(For best blog-enjoyment results, press this iTunes button and purchase the Cavatina for a mere 99¢ & listen to it while reading this wonderfully long post.)
I spent 3 weeks (21 August – 11 September 2005) teaching journaling and children’s literature at Arts For The Soul in Steamboat Springs, Colorado again this summer. It was quite an adventure! I made a few new friends and got to hang out with some old ones too. Hiked every Saturday with the younger staff and our energetic director, John Sant’Ambrogio (who might actually be something like 73, but thinks he is one of the younger staff. And that’s all that really matters anyway, right?) This time my husband Gabriel (who created this adorable website – thanks honey!) got to come out for Labor Day weekend, and my mom joined me for 3rd Session.
The evening concerts performed by the professional string quartet are always a special treat for me. I have to soak up as much music as I can, because most of my regular life is wrapped up in the visual arts… On Tuesday, 6 September 2005, (3rd Session) we ate at Outlaws, a classy restaurant that opens in the off-season especially for the AFTS group. The musicians performed a Late Beethoven program, which included the Cavatina movement from the String Quartet No. 13 in B flat major (“Lieb”), Op. 130. John explained that Beethoven was completely deaf when he wrote this piece, and yet it moved him so deeply that he couldn’t be in the room to even watch a performance because it would make him cry. He also explained that we would hear the cello (John Sant’Ambrogio), viola (Paul Reynolds), and 2nd violin (Jane Price) play one melody while the 1st violin (Dmitri Pogorelov) would lift up from that earthly sound and float a heavenly melody over the top of the composition. It was exquisite. As John explained the structure of the piece, I could see what that looked like. I didn’t have my journal with me that night, so I began to draw using the only materials I had available: a brown pen and a brown paper bag.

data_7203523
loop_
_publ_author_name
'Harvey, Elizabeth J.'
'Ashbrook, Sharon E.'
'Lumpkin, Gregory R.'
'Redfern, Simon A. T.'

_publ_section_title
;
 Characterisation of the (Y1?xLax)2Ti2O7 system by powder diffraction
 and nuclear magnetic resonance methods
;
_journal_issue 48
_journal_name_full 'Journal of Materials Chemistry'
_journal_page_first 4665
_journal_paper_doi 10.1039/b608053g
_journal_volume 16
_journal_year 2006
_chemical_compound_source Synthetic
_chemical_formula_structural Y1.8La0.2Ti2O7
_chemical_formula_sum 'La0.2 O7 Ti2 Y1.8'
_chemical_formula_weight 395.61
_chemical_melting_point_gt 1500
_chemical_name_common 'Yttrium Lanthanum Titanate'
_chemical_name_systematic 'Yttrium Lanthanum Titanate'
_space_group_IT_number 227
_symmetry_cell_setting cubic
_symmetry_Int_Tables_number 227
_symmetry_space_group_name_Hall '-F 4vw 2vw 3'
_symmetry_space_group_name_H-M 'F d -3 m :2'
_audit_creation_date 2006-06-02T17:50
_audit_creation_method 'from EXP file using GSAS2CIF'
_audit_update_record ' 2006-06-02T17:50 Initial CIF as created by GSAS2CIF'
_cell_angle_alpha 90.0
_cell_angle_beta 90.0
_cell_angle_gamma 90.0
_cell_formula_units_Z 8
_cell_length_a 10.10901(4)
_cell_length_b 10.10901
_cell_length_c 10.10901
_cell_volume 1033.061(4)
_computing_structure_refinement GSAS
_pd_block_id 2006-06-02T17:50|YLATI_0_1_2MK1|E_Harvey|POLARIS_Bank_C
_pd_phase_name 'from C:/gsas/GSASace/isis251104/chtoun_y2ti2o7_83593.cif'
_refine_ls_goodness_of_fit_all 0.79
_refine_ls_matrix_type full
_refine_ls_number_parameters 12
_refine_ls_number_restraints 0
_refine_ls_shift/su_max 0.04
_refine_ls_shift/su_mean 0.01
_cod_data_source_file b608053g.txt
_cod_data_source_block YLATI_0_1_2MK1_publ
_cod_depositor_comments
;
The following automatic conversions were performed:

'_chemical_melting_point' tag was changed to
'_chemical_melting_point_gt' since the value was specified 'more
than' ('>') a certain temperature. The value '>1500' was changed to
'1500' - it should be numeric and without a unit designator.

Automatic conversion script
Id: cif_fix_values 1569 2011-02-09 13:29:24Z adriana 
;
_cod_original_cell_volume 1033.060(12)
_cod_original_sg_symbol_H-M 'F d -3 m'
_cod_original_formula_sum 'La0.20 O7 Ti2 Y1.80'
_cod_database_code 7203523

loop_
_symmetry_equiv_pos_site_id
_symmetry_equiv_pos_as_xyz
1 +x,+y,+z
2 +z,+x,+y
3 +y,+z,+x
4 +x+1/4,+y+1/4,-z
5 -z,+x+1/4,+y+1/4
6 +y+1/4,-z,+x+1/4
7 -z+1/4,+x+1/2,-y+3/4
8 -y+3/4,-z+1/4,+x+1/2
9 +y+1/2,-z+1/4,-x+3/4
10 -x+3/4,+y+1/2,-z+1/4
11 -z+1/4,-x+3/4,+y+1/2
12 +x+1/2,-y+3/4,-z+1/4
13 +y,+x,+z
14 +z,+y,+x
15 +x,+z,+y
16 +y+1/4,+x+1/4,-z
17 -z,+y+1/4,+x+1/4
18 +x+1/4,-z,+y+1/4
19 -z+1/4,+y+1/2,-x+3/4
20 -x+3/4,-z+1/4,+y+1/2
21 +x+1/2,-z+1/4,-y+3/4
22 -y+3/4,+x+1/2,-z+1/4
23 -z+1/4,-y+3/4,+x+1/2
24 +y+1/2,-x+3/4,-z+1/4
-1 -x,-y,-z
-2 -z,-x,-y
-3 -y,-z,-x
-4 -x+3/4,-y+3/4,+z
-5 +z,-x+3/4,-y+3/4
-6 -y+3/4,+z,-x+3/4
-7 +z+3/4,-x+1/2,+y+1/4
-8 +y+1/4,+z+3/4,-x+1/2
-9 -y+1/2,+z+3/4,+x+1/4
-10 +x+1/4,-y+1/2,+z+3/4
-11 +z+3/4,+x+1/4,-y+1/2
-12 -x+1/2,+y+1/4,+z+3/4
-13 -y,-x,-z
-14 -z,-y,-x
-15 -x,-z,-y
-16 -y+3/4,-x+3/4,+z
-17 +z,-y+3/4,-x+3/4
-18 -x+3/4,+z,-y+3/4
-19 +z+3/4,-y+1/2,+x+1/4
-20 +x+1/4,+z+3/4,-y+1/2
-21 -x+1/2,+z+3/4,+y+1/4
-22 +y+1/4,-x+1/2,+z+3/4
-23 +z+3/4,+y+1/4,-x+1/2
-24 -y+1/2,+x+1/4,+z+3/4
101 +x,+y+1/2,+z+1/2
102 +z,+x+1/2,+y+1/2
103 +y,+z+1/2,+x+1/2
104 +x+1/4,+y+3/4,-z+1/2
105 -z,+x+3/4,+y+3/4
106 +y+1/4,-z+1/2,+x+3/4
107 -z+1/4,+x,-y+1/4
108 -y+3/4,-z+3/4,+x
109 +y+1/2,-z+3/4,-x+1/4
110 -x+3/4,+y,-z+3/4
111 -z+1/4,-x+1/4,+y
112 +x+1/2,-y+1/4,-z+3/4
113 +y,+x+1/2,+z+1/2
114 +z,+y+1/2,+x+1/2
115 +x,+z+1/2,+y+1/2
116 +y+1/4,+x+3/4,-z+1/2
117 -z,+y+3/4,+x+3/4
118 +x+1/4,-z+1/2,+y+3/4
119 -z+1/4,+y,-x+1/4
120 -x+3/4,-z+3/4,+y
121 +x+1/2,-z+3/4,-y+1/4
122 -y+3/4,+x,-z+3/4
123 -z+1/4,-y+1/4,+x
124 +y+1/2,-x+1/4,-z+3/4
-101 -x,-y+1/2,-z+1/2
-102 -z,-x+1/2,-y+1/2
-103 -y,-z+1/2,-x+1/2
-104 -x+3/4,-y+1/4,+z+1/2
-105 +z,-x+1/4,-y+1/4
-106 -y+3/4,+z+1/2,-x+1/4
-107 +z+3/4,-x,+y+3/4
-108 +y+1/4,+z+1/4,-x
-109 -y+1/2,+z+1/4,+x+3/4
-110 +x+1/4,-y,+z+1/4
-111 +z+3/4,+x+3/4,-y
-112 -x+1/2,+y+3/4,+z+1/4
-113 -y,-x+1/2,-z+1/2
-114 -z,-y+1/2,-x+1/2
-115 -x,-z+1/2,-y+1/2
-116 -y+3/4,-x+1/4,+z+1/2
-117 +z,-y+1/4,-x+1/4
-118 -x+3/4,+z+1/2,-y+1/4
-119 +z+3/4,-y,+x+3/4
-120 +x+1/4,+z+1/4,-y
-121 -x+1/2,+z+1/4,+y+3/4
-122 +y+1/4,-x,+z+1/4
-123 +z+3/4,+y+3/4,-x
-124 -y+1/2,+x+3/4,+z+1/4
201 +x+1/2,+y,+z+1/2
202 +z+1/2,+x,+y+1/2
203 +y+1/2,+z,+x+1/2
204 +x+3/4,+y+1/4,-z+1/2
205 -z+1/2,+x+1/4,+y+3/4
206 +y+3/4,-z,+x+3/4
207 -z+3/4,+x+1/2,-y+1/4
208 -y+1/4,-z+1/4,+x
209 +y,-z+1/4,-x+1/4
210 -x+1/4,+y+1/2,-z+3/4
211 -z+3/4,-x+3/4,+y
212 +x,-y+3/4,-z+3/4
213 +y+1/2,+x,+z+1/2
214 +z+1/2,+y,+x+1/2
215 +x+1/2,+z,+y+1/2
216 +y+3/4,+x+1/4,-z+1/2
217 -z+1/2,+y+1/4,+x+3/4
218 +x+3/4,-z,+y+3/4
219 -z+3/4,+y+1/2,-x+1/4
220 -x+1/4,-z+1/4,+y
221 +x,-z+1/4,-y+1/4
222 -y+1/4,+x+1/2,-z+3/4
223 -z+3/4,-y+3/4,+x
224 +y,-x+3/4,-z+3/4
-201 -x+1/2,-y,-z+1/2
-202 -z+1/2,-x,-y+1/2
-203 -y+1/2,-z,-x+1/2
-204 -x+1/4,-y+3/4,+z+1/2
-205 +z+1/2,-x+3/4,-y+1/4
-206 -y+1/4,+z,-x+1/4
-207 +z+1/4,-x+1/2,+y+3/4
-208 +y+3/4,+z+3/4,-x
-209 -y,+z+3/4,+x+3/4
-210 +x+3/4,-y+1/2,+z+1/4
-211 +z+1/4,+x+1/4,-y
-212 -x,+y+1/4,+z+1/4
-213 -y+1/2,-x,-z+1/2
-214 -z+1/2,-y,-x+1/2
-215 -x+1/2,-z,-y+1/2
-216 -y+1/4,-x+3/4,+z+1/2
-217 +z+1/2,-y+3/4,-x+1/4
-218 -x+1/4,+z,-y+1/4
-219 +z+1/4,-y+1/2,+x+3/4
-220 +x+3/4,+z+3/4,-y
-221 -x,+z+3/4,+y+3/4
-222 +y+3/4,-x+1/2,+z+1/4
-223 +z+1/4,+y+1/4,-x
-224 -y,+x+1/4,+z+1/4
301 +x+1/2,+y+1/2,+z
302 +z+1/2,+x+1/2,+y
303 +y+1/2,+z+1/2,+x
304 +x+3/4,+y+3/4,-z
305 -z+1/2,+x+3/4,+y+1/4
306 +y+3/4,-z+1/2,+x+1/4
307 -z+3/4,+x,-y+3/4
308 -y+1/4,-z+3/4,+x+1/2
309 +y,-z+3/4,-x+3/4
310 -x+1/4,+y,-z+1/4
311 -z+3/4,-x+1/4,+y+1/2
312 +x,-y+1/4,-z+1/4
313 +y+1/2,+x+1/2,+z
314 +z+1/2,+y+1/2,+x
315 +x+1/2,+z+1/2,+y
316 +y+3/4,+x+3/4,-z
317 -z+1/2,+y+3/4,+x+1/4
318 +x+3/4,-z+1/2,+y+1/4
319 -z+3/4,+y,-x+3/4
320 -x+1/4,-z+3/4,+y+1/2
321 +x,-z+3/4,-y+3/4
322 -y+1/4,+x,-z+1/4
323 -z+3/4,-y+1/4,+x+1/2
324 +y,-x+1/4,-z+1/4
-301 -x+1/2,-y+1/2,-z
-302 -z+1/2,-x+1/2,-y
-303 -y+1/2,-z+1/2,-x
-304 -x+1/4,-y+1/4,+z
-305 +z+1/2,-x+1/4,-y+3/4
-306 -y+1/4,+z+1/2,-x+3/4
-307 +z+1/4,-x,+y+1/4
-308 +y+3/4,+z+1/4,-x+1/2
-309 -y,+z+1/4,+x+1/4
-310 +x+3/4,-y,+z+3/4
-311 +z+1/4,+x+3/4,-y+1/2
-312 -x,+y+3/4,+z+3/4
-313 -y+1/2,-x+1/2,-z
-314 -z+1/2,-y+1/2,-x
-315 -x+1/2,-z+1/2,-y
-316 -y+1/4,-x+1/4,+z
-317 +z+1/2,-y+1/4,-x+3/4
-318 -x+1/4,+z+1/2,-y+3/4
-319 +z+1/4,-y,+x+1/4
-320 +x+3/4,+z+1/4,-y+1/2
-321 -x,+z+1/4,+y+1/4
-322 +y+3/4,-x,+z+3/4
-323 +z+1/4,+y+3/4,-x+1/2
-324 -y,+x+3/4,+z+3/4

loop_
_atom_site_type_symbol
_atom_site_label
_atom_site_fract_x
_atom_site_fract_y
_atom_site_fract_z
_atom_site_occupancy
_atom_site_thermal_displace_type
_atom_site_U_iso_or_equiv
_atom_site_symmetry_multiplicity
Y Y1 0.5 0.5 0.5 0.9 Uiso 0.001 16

Above, you can see how I taped the sketch into my journal, and made notes about how I would like to develop the idea.
After the concert, I showed the sketch to my friend Dmitri, and explained how I would love to put it on a 4-foot canvas and really develop the surfaces with a good amount of painterliness. His reaction, as a musician, was very interesting:
“Big? Really? To me this piece is very small…” he said, holding his hands close to his heart and folding his shoulders inward.
That gave me an idea. Just then, I remembered that I was scheduled to present something about my process of making art at a panel called “Artists on Art” on Thursday. I decided to develop this idea in two different ways, so the students could see how in art, there isn’t only one right answer – there might be several.
Below, you can see how I was originally imagining the composition.
Notice how the ethereal 1st violin shape is balanced on the curving 2nd violin shape. The biggest paper I had to work with was a spread in my journal, not a 4-foot canvas, but you get the idea. I used acrylics to make this painting, and there are about 4 translucent layers that make up the background.
Next, I puzzled about how to do a small, precious version of the same composition. I was immediately reminded of those little wooden devotional triptychs that often reveal an image of the virgin and child inside. Here’s an example. (No, I did not make this one…) But it had to fit in my journal, so I made my triptych out of paper, instead of wood. I am not sure how it will last over time, but we’ll see.
I began with the center image and then worked out to the side panels, which represent the clear, starry nights that make midnight in Colorado so magical. The front faces of the panels are decorated with angels in a bronze color scheme – sort of representing church doors.
Just as I was finishing the triptych, it was time to attend another concert the next night. That evening, we took the students down the hill to Wild Horse Gallery, where they got to listen to the quartet read through some music as artist and gallery owner Richard Galusha painted a portrait of Dmitri. I spent the evening trying to evoke the bit of time when Dmitri told me how he imagined the Cavatina. Pencil sketches accumulated around the outside of the triptych. (I added a bit of color later…) I was interested to watch myself trying to picture such a small event, an almost nothing of a moment, through several related gesture drawings instead of painting a complete representation.
Here’s the visual version of Beethoven’s Cavatina as inspired by Dmitri:
AFTS became a bridge like the Devil’s Causeway between painting, music and writing. I found myself exploring the unfamiliar landscape of music with nothing but my brushes and pencils. The whole thing was exhilirating.